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Railroad Grant Lands and Rights-Of-Way: Title to the Minerals

David S. Dale, Proceedings of 35th Annual Rocky Mountain Mineral Law Institute (1989)

This paper will be presented to the Landman's Section of the Institute; therefore, we have attempted to answer the questions a landman might have when discovering: (i) that a tract within a prospect outline for leasing was originally patented to a railroad but was subsequently conveyed by the railroad by deed containing a mineral reservation; or (ii) that a spacing unit on which his company proposes to drill a well contains a strip of land presently or previously used as railroad right-of-way. To facilitate the discussion of the issues raised by the above situations, this paper is divided into three main areas of discussion:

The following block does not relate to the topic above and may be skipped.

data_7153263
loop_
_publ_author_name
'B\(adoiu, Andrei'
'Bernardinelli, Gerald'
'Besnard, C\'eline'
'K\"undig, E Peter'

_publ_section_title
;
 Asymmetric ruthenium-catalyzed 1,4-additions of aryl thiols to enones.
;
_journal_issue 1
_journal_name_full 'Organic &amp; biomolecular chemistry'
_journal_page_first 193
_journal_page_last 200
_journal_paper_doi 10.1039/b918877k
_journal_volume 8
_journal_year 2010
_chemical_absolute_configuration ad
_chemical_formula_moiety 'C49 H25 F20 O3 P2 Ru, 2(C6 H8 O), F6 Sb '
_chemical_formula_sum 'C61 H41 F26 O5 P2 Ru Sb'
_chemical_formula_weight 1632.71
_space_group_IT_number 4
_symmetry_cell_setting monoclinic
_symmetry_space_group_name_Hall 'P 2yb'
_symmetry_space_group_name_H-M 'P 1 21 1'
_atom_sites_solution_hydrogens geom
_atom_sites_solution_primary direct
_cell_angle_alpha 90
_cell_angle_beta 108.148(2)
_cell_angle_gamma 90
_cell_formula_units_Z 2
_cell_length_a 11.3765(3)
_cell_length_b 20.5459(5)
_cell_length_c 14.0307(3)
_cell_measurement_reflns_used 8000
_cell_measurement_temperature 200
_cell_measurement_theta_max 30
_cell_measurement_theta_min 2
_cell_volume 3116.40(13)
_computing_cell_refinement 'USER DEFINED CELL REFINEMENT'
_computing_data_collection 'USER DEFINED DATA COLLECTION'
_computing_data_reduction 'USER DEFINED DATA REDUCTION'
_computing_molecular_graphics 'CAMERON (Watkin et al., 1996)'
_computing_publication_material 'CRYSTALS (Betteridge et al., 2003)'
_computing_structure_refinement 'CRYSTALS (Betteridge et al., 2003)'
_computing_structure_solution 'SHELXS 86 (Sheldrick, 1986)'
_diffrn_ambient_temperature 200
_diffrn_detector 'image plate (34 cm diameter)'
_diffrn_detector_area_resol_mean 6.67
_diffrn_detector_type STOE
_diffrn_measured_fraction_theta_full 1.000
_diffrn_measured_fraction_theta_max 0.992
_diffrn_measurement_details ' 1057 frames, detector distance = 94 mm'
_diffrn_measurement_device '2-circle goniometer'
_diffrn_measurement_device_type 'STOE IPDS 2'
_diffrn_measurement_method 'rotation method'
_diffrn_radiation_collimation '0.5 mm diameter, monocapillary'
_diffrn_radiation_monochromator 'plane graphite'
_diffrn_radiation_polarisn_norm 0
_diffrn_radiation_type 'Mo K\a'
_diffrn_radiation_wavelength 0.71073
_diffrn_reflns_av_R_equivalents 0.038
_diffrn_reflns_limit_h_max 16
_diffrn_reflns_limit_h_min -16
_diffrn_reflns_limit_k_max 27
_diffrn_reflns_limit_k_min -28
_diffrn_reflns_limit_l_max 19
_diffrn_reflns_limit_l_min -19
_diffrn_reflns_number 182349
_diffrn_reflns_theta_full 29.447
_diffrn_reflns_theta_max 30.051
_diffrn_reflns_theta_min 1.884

1.the mineral estate obtained from the federal government by a patent issued in satisfaction of the grant of land in aid of construction of a railroad, herein referred to as grant lands;

2.the mineral substances reserved by a railroad in the deeds by which it sold the grant lands to settlers, land speculators, and others;

3.ownership of the mineral estate beneath railroad rights-of-way, whether the same are being actively operated by the railroad or abandoned for railroad purposes. In the preparation of the first part of this paper, the author acknowledges substantial reliance on Thomas E. Root's Monograph, which gives the complete story on railroad land grants.